The classic lieback technique, another form of counterforce, uses hands pulling and feet pushing in opposition as the climber moves upward in shuffling movements (fig. 9-15a). It's used to climb a crack in a corner, or a crack with one edge offset beyond the other, or along the edge of a flake.
Grasp one edge of the crack with both hands and lean back and to the side on straightened arms. Push your feet against the opposite wall of the crack. Then get a move on. It's a strenuous technique, and it's best to move as quickly and efficiently as possible.
Keep arms extended to minimize stress on tensed muscles. The right relationship of hands and feet will vary, but it becomes easier to determine with practice. In general, keep your feet high enough to maintain friction on the rock, unless a foothold is available. But the higher you bring your feet, the more strenuous the lieback becomes.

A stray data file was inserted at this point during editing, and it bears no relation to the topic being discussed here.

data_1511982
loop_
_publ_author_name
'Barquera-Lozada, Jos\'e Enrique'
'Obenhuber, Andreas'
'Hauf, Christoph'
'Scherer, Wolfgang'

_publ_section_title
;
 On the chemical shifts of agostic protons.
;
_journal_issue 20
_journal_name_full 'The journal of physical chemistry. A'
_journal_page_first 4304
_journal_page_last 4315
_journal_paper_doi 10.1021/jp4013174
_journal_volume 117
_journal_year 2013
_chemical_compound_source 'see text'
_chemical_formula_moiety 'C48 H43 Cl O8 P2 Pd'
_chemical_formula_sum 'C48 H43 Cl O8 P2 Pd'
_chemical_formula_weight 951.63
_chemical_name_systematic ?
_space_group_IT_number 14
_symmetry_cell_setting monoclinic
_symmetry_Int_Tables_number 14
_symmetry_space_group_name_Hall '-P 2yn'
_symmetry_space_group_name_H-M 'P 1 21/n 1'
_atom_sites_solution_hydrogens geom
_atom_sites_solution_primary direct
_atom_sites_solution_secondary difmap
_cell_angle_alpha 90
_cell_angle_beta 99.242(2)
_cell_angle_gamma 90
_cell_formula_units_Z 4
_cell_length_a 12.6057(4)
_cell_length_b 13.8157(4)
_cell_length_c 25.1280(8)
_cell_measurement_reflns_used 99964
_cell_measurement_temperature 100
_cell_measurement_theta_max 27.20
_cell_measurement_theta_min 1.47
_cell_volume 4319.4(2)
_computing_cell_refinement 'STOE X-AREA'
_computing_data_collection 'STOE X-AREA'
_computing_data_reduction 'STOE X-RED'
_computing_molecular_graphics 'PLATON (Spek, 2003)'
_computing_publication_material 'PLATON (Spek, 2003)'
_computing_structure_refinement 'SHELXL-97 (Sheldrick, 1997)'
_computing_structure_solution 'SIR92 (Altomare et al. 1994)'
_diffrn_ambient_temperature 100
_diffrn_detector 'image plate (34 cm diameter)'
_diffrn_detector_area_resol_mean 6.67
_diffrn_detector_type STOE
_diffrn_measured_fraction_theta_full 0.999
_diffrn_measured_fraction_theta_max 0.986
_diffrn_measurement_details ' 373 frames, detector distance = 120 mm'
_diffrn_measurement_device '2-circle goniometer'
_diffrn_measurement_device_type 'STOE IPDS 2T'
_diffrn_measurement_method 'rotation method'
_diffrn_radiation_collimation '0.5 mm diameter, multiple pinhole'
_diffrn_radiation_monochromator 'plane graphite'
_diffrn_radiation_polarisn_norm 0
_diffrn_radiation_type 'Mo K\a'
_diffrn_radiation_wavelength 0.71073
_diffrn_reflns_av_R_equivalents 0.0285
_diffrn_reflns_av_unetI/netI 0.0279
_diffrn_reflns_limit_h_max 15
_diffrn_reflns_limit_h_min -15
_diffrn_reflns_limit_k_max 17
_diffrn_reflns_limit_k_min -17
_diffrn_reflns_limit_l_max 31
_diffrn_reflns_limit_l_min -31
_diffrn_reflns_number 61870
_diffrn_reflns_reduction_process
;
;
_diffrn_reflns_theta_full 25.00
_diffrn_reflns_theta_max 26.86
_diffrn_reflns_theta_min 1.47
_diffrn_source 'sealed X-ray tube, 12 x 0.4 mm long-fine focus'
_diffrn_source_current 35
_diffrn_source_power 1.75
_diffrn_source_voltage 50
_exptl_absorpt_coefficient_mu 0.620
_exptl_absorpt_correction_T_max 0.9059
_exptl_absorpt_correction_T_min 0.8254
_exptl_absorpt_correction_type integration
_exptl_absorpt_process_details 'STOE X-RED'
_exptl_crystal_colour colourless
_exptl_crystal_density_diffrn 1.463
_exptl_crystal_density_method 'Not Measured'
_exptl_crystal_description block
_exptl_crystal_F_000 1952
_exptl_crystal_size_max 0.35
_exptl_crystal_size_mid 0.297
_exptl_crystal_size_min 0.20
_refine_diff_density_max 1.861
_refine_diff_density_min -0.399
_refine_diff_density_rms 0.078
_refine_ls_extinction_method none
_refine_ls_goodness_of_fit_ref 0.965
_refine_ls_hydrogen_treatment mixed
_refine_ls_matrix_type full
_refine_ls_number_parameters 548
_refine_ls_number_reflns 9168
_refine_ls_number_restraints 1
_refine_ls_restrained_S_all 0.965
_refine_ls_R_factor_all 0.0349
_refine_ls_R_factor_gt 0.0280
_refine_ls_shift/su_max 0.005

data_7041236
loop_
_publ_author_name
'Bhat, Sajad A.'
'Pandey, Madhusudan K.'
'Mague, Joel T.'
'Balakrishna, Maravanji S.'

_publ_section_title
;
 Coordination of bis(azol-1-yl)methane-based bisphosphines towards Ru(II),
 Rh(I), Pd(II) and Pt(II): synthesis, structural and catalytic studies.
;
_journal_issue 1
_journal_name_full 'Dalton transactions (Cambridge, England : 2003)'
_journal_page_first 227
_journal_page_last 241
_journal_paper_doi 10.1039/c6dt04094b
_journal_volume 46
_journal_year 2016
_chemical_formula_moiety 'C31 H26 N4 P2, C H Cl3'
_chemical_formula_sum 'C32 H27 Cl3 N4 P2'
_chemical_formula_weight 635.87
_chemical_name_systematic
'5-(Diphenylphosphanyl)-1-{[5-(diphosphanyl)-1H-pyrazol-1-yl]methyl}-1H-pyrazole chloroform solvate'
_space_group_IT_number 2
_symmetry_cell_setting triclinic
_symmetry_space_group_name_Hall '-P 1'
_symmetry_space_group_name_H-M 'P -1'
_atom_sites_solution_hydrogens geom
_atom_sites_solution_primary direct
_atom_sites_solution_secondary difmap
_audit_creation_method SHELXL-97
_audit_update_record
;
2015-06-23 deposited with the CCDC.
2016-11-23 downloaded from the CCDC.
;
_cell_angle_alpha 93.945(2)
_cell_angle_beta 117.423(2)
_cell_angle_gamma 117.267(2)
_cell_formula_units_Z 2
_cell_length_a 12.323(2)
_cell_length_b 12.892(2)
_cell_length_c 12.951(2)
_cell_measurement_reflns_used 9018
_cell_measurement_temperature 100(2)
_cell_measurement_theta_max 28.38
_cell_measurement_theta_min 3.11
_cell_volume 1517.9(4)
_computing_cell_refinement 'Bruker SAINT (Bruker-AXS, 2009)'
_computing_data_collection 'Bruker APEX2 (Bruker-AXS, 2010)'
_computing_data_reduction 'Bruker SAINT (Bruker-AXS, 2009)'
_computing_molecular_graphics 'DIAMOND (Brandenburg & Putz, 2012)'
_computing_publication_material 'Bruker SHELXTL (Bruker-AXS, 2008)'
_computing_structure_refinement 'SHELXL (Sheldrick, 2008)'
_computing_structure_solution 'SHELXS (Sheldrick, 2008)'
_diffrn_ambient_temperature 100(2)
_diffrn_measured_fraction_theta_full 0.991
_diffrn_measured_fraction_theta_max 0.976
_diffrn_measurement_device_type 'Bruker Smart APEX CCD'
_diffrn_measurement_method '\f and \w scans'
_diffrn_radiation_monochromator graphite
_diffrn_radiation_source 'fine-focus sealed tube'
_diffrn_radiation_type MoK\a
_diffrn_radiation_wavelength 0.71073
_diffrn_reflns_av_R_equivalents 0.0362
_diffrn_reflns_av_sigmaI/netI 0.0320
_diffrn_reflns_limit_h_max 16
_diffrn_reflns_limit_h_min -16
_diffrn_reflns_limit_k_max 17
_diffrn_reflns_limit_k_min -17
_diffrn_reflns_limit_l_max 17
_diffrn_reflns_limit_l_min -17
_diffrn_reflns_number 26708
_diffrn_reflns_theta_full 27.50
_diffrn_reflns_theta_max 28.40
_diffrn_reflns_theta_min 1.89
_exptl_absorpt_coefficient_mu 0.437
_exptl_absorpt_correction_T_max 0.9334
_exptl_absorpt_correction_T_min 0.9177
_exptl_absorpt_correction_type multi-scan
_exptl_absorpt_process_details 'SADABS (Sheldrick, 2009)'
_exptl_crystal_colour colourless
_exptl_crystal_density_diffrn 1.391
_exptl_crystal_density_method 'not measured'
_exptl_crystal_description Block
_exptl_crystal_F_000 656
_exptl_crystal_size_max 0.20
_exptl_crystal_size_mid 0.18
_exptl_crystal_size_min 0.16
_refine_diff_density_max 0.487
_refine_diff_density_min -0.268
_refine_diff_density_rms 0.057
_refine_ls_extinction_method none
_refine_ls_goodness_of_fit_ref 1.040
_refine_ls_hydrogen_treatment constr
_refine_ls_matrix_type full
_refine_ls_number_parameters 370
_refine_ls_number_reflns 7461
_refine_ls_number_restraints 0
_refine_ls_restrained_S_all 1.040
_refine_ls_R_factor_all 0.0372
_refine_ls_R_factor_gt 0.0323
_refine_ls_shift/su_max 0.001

The lieback has variations. You can lieback on a single handhold in combination with other holds, or use one hand and foot in a lieback while utilizing face holds for the opposite hand and foot (fig. 9-15b).
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